LEXINGTON, Ky. — Veterans around central Kentucky visited Lexington for a special fishing trip. 

What You Need To Know

  • Camp Hero is a nature and outdoor therapy-based support group for veterans and first responders 

  • Hundreds of veterans participate in the program

  • It is run by volunteers who have been a part of the program and relies on donations throughout the year

  • Kathleen Kursh-Gray joined the nonprofit Tuesday to fish at Lexington's Jacobson Park

With fish bait at the end of every line, fishing rods were in hands at Lexington's Jacobson Park for a day geared toward those saving lives and serving around the world. 

Kathleen Kursh-Gray is a U.S. Reserve veteran who joined nonprofit Camp Hero to fish at the lake. She was deployed three times over the 38 years she was in the military and is a leader of the National Association for Black Veterans in Oldham County. 

“It's just putting out the information so they know what to ask for and what they may be able to do before they’re older," Kursh-Gray said. "Like I said, I'm a disabled veteran myself.”

Although she has dedicated her life after retirement to connecting with others needing support services, she is supported by the U.S. Department of Veterans Affairs' visual impairment services team (VIST) with programs like Camp Hero.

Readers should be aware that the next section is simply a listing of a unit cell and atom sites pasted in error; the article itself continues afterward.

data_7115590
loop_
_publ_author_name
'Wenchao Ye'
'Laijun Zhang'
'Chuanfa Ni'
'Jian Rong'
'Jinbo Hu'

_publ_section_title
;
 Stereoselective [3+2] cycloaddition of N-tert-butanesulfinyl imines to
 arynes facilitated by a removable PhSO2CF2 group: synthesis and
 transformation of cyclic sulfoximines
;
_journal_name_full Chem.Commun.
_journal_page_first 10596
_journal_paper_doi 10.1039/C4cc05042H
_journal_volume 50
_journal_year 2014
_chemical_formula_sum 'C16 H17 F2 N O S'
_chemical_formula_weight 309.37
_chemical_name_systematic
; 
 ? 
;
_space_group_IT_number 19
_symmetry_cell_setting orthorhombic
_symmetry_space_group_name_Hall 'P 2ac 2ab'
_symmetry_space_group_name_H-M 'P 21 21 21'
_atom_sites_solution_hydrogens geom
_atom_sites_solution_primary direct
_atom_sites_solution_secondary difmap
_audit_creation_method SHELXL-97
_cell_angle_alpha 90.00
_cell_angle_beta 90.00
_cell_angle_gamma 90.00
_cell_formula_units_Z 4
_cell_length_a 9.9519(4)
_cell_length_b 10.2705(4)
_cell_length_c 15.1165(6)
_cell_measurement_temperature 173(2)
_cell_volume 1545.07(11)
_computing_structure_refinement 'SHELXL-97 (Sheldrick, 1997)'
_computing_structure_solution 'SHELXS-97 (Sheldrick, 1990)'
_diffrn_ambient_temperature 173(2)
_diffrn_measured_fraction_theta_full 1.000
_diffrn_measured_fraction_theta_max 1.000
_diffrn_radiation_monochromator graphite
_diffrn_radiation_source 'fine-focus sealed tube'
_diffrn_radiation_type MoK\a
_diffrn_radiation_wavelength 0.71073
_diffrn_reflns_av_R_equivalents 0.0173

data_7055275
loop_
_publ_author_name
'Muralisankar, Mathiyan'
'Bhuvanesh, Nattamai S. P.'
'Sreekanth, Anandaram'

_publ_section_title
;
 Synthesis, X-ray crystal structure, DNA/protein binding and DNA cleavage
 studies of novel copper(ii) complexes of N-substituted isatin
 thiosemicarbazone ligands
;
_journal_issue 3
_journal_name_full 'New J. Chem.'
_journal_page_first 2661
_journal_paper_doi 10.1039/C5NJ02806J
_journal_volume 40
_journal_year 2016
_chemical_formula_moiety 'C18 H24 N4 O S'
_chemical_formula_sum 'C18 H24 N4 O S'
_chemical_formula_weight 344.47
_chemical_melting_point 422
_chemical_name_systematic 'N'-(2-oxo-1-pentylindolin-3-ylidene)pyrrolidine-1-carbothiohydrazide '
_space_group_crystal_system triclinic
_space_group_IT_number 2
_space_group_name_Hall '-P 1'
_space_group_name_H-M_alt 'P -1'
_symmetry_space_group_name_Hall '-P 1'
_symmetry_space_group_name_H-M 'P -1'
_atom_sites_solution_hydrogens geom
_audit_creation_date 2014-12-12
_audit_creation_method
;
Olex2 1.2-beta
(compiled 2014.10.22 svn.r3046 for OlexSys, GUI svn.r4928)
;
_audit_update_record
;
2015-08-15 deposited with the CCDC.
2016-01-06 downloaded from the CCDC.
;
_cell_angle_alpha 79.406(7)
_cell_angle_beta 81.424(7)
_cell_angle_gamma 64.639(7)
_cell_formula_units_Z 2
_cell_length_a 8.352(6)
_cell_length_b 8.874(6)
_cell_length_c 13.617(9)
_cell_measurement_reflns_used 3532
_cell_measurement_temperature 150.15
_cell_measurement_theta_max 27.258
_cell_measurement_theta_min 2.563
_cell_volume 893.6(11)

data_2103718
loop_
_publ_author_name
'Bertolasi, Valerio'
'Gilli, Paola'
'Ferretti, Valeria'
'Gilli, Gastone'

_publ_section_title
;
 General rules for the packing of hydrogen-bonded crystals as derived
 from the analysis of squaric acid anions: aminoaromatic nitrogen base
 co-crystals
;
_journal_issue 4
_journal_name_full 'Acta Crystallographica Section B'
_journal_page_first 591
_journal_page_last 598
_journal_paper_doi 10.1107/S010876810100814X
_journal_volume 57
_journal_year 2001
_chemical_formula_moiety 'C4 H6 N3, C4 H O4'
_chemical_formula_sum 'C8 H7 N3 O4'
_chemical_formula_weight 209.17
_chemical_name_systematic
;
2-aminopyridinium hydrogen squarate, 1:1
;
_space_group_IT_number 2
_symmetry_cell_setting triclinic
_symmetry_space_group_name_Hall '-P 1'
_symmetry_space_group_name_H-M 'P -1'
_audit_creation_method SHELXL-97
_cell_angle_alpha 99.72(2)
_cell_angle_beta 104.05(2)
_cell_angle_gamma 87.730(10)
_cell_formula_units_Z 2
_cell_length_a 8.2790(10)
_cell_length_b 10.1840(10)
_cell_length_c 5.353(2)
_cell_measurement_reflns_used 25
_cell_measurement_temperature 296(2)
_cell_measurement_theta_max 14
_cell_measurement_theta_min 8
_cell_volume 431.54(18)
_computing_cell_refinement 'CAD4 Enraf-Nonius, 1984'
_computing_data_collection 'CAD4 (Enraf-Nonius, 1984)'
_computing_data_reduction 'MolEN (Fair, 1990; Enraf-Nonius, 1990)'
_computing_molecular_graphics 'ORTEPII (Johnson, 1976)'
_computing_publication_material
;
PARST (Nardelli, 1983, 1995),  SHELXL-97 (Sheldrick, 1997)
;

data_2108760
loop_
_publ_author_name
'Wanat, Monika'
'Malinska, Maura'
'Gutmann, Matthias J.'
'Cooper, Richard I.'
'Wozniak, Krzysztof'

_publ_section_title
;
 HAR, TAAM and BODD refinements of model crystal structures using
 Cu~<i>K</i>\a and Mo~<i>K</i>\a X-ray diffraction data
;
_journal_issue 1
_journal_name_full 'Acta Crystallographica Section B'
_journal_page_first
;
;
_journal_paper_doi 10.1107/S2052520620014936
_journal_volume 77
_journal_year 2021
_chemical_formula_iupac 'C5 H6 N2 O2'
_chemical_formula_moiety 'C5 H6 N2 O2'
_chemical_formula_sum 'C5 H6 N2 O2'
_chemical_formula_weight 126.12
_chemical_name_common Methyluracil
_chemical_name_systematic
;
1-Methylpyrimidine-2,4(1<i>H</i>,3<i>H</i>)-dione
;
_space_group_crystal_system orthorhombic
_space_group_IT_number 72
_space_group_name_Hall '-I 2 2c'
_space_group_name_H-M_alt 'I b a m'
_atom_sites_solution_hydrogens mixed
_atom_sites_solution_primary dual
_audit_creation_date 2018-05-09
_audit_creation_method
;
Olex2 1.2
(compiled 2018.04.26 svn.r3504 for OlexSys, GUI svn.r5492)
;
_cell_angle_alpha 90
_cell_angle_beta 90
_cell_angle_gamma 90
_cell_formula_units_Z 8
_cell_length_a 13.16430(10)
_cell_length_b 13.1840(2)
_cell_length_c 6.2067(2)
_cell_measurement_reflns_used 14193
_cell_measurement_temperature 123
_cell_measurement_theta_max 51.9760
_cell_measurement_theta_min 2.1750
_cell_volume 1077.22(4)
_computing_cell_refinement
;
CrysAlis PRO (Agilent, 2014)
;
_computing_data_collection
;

Camp Hero is Kentucky’s nature-immersed nonprofit supporting veterans and first responders. (Spectrum News 1/Sabriel Metcalf)

Veteran and former officer Rocco Besednjak founded the nonprofit in 2019 after experiencing a series of life-altering moments. In July 2016, when he was a police officer in Shepherdsville, Kentucky, he said he was at a traffic stop and was run over by a wanted felon, causing career-ending spinal injuries.

“I was starting to deal with mental health issues myself," Besednjak said.

Besednjak said he turned to treatment and resources for others facing his situation at the time with no luck. 

He now provides space and tools for the outdoors, helping others recover from physical and mental health challenges

"If you say, 'Hey, you want to go hang out outdoors with a bunch of other vets, the first responders have a good time,' they're all for it," Besednjak said. "But little do they know, they're getting help.”

While it can be tough for some to open up, Besednjak said, he wants to continue providing the necessities for it to happen.